Leslie-Melville was a passionate advocate for of all species of African wildlife, and the Rothschild giraffe in particular. Nicknamed "The Giraffe Lady," Leslie-Melville began a breeding program for the Rothschild giraffe at the manor and watched the giraffe population in the region grow from about 120 to more than 400.
One of the most endangered subspecies of giraffe, the Rothschild is easily recognizable by its legs, which have no markings from the foot to the knee joint, making it appear as though they are wearing pale white knee socks.
In 1983, Leslie-Melville raised enough funds to build a Giraffe Center, which is today open to the public, right next door to the manor.
Ah, giraffes. I've loved them ever since I was a little girl.
I counted myself lucky to find myself in the "Betty" room, named for the founder herself. A stately oil portrait of Betty hung on the wall near to the fireplace. Across from it was the canopy bed of my dreams right in front of a sunny terrace overlooking the lush gardens.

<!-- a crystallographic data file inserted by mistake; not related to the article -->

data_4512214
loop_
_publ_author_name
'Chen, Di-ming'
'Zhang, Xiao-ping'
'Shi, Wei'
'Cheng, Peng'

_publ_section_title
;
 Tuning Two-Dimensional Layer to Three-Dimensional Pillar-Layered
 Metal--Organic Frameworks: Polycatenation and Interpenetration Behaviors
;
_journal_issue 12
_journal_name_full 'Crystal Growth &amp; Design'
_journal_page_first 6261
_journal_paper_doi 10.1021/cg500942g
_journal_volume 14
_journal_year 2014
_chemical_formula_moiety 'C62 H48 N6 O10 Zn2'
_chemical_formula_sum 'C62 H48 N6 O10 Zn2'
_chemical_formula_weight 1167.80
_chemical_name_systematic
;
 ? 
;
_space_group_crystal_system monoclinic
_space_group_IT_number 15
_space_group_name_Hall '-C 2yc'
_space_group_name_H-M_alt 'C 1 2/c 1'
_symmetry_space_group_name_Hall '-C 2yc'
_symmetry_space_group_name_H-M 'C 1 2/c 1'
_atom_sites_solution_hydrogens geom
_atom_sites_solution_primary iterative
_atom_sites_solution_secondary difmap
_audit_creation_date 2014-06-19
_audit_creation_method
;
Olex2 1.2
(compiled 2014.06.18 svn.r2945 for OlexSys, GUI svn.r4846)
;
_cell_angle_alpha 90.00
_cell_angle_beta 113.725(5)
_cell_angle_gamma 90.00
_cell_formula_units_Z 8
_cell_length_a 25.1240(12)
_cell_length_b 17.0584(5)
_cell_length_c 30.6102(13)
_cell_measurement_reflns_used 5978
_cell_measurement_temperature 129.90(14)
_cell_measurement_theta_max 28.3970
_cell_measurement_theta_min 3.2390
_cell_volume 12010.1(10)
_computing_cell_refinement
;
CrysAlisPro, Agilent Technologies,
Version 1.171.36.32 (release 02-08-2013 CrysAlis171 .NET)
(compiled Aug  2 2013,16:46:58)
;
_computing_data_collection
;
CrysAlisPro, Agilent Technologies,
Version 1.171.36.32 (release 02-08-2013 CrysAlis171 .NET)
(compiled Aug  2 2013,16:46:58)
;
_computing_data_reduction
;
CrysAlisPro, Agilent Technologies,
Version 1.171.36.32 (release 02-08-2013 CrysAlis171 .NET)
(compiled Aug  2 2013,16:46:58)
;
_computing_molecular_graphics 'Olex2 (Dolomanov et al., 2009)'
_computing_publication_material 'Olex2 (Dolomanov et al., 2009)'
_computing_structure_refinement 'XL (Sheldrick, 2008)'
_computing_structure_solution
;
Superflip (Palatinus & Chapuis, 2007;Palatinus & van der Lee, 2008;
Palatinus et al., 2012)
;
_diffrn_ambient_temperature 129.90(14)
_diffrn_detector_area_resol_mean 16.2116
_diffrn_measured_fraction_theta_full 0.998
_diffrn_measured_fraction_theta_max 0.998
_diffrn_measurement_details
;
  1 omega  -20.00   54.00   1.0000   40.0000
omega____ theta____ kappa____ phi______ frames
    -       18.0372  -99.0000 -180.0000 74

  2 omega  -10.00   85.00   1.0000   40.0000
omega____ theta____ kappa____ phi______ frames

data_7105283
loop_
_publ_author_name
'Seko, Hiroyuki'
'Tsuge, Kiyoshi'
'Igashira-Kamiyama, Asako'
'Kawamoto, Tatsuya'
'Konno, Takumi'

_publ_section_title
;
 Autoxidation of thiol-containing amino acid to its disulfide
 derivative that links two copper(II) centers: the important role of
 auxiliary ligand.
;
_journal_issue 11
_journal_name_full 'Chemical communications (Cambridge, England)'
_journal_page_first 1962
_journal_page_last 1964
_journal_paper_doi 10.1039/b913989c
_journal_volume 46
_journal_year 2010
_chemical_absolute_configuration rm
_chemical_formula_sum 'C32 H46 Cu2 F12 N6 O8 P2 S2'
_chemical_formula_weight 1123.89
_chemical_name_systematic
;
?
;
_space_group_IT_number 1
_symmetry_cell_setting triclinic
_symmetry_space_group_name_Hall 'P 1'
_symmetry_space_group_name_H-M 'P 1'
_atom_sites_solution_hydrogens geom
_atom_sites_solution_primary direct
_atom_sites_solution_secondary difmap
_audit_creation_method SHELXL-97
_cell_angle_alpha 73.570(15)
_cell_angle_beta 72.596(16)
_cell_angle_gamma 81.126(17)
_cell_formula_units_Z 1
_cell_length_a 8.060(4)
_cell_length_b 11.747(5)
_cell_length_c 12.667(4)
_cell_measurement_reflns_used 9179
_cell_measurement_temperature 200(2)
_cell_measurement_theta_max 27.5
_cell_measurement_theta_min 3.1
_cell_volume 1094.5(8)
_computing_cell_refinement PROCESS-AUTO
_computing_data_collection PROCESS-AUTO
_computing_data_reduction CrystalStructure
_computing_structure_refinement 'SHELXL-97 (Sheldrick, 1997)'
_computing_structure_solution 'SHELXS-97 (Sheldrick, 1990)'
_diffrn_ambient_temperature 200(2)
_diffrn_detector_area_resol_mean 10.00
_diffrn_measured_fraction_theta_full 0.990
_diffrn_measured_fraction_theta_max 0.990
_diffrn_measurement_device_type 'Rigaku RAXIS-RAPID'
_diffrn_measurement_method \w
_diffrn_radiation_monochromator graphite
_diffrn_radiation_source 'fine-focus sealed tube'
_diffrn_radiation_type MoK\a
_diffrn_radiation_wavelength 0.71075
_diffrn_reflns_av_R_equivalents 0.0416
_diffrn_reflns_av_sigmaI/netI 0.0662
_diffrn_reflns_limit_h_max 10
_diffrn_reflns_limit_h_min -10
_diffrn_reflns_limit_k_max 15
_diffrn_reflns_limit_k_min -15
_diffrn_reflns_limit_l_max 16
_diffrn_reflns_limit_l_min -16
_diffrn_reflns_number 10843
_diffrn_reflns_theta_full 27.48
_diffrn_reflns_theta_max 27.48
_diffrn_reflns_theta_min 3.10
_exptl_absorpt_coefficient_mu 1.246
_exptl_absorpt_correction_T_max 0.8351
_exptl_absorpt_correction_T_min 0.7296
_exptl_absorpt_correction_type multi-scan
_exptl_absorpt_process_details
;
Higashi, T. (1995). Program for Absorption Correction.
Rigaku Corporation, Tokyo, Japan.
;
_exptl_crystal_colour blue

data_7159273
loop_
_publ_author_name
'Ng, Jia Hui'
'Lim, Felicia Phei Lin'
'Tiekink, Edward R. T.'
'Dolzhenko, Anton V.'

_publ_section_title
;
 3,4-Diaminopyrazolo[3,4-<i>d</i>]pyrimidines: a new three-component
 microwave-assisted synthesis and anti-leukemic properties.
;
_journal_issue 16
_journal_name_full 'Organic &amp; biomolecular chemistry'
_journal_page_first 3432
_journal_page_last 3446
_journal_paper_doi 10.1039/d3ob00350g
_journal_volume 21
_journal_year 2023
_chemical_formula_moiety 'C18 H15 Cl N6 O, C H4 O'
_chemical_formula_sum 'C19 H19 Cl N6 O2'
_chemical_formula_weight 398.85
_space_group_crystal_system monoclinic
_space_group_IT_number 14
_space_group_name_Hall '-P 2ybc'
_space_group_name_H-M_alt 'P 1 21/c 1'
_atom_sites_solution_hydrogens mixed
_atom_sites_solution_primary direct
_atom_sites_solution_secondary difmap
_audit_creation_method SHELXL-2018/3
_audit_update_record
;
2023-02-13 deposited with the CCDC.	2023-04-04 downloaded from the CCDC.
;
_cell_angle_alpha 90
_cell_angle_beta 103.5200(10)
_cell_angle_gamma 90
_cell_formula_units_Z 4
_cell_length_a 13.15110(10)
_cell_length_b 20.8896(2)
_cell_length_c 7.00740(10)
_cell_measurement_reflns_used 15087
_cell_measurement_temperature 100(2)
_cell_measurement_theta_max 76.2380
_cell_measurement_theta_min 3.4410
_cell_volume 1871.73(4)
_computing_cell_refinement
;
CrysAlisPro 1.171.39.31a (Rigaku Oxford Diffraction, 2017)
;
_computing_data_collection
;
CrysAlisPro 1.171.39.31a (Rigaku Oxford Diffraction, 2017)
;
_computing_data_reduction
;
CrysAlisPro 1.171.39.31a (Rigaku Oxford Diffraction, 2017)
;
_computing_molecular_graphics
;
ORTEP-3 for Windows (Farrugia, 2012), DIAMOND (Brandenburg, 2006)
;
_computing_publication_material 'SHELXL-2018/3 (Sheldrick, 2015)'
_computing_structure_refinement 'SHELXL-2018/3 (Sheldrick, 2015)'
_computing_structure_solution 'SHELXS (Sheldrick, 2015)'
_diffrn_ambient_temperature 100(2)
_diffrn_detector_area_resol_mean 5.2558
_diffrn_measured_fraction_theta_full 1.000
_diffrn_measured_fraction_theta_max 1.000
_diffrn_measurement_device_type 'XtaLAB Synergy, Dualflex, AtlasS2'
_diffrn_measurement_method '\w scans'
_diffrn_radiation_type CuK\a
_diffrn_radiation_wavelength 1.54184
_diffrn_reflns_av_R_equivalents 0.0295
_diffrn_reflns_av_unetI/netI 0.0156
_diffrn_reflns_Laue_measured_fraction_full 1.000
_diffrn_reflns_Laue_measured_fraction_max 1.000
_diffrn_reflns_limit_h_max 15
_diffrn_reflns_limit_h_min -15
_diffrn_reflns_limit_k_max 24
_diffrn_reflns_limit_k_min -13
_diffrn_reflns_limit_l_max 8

Each of the hotel's 10 rooms boast art-deco features (a lion's mouth bath tub faucet) and four-poster beds. All meals and most drinks are included in the room price.
While Giraffe Manor serves guests an elegant dinner, it is breakfast that absolutely cannot be missed.
"What time should I come down?"
7 a.m., the hotel manager told me. "Sharp."
"The giraffes are early risers."
Just before 7 a.m. I peeked through the shutters and on the front lawn. I saw no giraffes.
It was one of those breezy Nairobi mornings, neither too hot nor too cold, the air still faintly smelling of fires lit for barbecues the night before Perhaps the giraffes had also decided they needed to sleep in. Still, rather than returning to my plush bed, I decided to pad down the winding staircase to the breakfast nook.
There are really no words to describe what I saw next, but I will try to do my best. As someone on my Instagram feed commented, the scene is like "something out of Alice in Wonderland."